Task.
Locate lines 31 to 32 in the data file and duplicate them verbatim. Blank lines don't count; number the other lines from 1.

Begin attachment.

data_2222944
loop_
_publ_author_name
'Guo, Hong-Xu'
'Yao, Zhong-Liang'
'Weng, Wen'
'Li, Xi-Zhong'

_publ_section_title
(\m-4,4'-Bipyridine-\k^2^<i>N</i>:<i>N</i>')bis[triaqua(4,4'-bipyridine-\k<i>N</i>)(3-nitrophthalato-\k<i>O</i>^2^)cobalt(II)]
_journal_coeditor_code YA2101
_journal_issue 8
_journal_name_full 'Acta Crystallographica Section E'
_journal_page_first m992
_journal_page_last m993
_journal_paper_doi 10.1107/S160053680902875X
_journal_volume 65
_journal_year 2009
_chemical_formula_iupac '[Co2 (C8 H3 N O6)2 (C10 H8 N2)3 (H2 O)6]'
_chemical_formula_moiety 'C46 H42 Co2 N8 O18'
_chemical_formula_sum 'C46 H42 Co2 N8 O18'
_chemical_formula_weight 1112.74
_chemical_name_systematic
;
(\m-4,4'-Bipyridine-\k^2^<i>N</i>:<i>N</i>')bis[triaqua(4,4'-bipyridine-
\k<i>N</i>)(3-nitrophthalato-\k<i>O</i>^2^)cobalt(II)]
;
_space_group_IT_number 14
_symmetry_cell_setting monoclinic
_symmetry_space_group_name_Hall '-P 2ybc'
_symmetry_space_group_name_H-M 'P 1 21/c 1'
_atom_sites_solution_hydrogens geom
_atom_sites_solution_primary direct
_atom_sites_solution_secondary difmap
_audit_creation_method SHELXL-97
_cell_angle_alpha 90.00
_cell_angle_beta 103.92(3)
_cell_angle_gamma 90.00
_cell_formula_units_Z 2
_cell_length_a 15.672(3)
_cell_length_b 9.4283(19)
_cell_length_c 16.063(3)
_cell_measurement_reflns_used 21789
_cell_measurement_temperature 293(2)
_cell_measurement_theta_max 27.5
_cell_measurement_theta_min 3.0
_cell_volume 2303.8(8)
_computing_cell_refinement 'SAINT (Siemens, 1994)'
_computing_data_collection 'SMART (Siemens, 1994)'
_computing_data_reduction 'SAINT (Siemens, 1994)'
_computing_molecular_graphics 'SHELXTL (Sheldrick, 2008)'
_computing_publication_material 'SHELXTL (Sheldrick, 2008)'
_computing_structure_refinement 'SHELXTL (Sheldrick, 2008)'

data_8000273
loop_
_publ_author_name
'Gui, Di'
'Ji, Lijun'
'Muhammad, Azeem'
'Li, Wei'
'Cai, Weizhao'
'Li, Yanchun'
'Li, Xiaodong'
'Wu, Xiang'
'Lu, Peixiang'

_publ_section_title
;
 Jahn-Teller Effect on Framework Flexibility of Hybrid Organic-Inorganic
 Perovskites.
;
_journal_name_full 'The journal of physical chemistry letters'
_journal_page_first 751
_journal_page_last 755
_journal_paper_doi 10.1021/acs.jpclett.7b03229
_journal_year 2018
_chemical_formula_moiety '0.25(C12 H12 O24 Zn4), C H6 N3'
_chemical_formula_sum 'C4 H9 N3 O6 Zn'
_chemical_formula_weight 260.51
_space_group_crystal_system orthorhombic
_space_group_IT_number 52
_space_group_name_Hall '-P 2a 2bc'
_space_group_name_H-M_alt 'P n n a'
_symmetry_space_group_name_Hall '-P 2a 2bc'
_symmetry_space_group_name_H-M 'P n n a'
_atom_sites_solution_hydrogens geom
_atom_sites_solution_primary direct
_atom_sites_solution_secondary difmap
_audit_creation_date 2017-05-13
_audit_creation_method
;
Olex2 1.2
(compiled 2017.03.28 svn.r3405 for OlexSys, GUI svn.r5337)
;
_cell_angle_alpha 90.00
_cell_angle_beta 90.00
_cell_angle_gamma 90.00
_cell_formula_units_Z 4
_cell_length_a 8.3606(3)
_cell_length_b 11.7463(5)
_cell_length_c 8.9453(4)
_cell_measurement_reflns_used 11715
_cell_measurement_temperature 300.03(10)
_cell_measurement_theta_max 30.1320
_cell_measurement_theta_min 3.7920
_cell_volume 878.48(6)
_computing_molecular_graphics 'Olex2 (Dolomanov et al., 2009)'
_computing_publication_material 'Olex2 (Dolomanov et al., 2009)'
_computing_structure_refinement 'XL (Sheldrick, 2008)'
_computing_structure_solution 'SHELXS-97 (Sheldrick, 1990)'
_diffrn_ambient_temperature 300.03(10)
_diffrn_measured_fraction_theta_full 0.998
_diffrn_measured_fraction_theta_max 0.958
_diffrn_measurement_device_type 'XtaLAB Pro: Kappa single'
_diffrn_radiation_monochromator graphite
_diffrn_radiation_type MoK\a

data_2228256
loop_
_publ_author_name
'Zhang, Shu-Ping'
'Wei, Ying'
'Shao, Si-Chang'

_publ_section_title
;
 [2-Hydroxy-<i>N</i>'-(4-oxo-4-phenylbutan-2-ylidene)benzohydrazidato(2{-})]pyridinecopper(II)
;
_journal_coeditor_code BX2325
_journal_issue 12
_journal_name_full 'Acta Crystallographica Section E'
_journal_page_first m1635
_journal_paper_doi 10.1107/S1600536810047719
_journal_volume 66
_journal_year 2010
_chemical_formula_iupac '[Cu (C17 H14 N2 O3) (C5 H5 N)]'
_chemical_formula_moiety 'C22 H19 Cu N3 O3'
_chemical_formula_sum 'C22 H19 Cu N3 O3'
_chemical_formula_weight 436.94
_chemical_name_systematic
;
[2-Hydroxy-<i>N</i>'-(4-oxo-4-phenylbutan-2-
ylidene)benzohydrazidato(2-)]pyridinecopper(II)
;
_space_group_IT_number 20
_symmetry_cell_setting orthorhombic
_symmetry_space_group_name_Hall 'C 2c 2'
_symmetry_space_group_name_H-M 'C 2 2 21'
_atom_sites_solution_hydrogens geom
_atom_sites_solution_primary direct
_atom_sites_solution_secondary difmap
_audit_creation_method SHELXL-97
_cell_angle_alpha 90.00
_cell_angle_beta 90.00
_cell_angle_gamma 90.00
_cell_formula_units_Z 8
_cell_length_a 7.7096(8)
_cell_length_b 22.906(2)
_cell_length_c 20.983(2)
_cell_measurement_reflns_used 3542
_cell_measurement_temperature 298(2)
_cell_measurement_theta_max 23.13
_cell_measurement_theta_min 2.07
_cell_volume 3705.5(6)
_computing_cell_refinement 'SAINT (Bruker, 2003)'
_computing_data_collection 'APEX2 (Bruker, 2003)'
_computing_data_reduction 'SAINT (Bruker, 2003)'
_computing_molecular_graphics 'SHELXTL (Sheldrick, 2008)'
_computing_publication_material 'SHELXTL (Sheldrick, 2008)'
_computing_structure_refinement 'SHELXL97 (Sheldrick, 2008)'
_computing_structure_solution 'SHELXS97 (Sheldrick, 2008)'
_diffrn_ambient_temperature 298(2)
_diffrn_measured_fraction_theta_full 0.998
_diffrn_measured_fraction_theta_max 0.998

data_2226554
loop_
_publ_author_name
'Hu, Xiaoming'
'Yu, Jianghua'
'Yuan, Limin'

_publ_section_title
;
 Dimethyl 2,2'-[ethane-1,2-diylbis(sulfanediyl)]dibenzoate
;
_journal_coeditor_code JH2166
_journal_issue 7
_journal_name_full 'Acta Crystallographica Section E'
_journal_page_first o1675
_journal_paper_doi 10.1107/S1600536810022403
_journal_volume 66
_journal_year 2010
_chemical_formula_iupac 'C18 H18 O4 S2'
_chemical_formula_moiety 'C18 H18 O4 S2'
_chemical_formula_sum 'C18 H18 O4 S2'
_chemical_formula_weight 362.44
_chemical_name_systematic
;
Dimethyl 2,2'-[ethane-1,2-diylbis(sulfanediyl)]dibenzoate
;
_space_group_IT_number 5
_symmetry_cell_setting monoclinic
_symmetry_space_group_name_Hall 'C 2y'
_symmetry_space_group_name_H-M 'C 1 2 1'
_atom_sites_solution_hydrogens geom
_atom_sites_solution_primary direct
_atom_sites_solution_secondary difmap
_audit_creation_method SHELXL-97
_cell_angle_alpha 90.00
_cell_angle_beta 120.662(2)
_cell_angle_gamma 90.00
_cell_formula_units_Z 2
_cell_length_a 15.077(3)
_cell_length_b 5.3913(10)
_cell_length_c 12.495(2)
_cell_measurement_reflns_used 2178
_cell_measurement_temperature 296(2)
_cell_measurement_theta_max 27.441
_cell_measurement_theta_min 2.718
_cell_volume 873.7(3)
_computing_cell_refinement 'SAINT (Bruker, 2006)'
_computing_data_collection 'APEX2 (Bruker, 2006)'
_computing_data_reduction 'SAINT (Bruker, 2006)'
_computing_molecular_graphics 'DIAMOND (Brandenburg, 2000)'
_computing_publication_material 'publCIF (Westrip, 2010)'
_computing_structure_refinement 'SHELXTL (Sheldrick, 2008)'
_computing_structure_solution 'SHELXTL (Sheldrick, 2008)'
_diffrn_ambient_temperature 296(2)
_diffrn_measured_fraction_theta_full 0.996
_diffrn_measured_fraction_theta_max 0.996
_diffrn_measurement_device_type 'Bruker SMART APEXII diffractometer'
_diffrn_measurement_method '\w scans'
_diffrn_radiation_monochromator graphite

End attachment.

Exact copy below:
_atom_sites_solution_hydrogens geom
_atom_sites_solution_primary direct